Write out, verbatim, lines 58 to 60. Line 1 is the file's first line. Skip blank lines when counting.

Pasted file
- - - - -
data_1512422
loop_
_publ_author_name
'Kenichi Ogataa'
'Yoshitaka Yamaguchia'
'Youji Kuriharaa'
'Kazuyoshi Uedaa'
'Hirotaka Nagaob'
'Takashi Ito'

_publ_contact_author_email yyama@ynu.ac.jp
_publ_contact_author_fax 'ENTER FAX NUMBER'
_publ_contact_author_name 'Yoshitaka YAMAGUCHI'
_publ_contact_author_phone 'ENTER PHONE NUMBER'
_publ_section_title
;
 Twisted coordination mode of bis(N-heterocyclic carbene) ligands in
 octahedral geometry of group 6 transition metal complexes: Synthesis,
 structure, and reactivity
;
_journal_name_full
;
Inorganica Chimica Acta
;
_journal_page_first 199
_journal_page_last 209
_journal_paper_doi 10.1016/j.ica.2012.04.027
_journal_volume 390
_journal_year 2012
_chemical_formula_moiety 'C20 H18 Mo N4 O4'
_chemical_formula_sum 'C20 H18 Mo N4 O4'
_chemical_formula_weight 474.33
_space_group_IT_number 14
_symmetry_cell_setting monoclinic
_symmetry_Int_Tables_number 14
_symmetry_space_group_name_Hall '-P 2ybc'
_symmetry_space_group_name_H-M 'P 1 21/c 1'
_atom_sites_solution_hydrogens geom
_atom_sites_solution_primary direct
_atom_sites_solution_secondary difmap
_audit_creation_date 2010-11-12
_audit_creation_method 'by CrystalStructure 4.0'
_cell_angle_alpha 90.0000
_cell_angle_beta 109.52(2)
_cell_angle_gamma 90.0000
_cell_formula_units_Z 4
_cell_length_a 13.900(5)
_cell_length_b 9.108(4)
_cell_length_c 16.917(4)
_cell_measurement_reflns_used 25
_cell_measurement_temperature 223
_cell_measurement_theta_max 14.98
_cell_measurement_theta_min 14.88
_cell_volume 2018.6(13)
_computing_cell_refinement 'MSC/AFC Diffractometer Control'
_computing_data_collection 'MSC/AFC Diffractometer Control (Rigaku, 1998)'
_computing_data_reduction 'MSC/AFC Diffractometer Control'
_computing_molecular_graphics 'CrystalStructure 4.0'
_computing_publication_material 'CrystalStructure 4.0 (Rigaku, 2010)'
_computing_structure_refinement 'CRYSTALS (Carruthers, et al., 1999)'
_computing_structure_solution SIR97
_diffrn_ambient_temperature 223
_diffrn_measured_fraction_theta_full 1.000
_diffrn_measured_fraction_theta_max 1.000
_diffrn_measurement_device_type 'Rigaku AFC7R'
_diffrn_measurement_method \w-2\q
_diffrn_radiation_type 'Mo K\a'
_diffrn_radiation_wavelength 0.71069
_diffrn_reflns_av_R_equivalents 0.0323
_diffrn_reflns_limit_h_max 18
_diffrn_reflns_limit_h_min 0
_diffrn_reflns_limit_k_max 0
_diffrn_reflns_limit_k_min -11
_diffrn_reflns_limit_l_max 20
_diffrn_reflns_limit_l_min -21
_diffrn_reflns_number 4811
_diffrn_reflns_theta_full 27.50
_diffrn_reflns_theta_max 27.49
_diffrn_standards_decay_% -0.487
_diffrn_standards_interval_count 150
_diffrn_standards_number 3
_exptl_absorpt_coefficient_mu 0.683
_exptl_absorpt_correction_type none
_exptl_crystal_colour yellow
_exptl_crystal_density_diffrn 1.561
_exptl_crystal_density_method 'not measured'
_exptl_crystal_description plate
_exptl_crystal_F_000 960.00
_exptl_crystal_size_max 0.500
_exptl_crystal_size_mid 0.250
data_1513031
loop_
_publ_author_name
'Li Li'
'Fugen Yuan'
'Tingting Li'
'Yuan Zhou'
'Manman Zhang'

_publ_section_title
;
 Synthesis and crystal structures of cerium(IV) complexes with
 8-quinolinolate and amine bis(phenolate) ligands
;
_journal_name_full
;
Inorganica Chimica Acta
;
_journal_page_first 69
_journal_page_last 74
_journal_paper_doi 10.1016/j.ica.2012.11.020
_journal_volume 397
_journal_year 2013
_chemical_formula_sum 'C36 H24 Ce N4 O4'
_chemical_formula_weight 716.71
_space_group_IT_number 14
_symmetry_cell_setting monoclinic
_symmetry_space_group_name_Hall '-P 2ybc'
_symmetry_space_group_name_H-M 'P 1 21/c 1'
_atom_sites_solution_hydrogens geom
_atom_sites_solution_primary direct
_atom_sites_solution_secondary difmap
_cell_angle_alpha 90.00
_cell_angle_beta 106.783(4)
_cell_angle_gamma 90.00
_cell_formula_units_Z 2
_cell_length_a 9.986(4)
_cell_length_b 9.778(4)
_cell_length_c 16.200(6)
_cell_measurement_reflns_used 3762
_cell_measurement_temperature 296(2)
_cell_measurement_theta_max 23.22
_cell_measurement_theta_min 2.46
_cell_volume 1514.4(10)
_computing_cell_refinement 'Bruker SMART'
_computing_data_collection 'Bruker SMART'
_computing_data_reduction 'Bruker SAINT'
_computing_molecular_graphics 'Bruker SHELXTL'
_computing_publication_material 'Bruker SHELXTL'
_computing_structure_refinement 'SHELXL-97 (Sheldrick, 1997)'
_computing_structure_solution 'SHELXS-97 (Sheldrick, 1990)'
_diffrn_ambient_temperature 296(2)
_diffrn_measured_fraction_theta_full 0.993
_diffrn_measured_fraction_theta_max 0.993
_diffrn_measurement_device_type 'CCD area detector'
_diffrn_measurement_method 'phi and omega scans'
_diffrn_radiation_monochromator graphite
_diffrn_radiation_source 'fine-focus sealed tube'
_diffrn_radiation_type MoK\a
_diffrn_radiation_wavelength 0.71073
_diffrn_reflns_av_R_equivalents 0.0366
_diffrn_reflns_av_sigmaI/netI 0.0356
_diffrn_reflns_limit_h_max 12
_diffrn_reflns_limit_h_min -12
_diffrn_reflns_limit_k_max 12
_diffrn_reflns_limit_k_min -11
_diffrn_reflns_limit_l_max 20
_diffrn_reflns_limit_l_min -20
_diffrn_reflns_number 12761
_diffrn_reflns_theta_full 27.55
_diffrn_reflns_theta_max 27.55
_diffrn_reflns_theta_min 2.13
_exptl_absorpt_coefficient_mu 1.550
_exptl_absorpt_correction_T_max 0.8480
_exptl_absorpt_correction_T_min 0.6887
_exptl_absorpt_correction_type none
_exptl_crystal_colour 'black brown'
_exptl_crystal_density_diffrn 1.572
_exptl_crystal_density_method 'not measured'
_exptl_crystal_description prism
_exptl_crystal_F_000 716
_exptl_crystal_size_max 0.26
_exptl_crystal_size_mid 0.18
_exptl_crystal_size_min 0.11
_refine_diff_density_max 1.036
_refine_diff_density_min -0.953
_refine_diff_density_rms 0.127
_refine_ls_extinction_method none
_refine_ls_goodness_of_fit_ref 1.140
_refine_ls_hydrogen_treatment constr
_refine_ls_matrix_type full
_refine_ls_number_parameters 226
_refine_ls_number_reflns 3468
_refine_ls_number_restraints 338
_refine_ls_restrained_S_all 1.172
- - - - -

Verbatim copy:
_computing_publication_material 'CrystalStructure 4.0 (Rigaku, 2010)'
_computing_structure_refinement 'CRYSTALS (Carruthers, et al., 1999)'
_computing_structure_solution SIR97